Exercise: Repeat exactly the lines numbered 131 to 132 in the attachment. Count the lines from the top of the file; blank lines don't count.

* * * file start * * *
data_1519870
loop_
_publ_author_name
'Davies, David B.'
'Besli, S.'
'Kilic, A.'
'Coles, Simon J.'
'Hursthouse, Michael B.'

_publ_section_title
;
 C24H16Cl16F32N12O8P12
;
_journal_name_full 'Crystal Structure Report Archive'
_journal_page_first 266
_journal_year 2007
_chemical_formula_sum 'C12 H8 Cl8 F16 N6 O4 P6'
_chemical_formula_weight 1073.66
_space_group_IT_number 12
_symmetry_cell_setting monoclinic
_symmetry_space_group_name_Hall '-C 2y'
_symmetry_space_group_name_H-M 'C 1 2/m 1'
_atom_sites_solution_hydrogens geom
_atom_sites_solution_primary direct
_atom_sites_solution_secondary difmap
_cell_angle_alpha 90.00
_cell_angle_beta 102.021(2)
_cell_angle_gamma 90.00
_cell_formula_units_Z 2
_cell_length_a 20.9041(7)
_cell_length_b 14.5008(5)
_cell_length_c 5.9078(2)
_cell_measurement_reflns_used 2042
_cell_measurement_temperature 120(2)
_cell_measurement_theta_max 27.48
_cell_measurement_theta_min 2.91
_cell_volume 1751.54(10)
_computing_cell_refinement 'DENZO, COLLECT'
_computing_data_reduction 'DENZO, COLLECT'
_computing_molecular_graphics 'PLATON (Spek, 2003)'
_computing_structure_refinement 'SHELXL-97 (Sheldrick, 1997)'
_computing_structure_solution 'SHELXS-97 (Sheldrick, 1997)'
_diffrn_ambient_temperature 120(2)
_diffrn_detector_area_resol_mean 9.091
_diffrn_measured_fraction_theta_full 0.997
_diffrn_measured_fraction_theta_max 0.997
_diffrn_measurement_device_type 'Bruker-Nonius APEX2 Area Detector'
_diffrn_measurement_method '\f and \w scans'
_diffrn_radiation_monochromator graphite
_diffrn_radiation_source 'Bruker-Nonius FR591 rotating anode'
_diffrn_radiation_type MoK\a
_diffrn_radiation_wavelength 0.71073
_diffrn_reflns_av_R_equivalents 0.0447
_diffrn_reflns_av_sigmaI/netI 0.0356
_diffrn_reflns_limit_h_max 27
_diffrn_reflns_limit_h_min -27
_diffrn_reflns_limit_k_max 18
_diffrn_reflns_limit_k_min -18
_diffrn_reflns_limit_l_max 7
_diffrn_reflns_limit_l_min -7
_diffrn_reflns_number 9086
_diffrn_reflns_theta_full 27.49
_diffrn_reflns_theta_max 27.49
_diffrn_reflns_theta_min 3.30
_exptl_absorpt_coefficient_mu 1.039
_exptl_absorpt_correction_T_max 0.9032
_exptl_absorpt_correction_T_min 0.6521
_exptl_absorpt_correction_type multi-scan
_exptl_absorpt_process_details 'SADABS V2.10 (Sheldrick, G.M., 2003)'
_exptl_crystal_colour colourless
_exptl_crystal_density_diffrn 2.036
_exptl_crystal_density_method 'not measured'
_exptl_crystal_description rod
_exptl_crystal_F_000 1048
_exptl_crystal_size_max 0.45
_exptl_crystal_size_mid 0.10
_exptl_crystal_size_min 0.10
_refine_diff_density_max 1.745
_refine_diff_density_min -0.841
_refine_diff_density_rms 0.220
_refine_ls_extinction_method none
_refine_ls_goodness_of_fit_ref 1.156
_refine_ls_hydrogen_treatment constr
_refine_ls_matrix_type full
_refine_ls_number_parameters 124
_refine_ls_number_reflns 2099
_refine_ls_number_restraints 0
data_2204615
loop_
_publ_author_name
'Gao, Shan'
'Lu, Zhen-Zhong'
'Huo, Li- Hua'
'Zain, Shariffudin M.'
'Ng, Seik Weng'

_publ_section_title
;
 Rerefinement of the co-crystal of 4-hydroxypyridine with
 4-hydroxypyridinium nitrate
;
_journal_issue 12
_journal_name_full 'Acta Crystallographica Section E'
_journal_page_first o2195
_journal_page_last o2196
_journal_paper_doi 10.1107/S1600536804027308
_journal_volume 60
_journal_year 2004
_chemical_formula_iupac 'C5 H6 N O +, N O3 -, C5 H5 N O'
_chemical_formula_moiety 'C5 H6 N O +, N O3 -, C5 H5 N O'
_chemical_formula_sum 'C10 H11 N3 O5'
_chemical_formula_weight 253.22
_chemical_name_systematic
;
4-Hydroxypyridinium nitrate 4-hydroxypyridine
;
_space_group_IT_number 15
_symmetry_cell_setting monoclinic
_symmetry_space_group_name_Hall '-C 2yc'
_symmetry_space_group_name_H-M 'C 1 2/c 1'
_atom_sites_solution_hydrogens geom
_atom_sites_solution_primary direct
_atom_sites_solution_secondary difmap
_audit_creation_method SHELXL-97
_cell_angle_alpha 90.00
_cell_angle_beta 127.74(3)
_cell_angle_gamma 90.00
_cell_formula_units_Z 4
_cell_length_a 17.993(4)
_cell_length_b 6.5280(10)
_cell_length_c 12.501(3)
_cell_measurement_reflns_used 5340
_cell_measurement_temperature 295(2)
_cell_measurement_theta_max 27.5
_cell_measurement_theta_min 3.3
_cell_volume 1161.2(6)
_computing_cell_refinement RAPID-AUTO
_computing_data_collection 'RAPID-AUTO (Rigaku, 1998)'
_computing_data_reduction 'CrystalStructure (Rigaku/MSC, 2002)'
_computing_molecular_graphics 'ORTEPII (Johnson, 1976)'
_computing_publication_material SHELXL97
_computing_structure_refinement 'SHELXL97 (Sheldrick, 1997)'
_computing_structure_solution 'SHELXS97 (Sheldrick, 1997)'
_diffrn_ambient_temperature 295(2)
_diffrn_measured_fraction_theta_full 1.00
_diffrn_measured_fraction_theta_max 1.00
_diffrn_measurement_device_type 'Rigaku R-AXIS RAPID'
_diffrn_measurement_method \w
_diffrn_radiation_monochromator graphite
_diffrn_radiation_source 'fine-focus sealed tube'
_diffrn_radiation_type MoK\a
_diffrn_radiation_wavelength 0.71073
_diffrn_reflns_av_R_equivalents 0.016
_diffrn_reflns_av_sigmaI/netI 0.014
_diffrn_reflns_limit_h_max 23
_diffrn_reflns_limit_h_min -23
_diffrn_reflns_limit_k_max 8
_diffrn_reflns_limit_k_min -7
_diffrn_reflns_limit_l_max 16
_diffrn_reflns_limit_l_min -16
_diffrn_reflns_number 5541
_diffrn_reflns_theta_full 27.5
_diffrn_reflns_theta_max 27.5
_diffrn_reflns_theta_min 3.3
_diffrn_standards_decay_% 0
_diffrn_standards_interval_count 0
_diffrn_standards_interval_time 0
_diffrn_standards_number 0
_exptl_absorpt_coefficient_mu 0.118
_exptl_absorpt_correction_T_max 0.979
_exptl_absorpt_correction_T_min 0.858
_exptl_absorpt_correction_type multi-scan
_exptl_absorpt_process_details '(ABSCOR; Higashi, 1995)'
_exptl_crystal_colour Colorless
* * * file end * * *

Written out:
_cell_measurement_temperature 295(2)
_cell_measurement_theta_max 27.5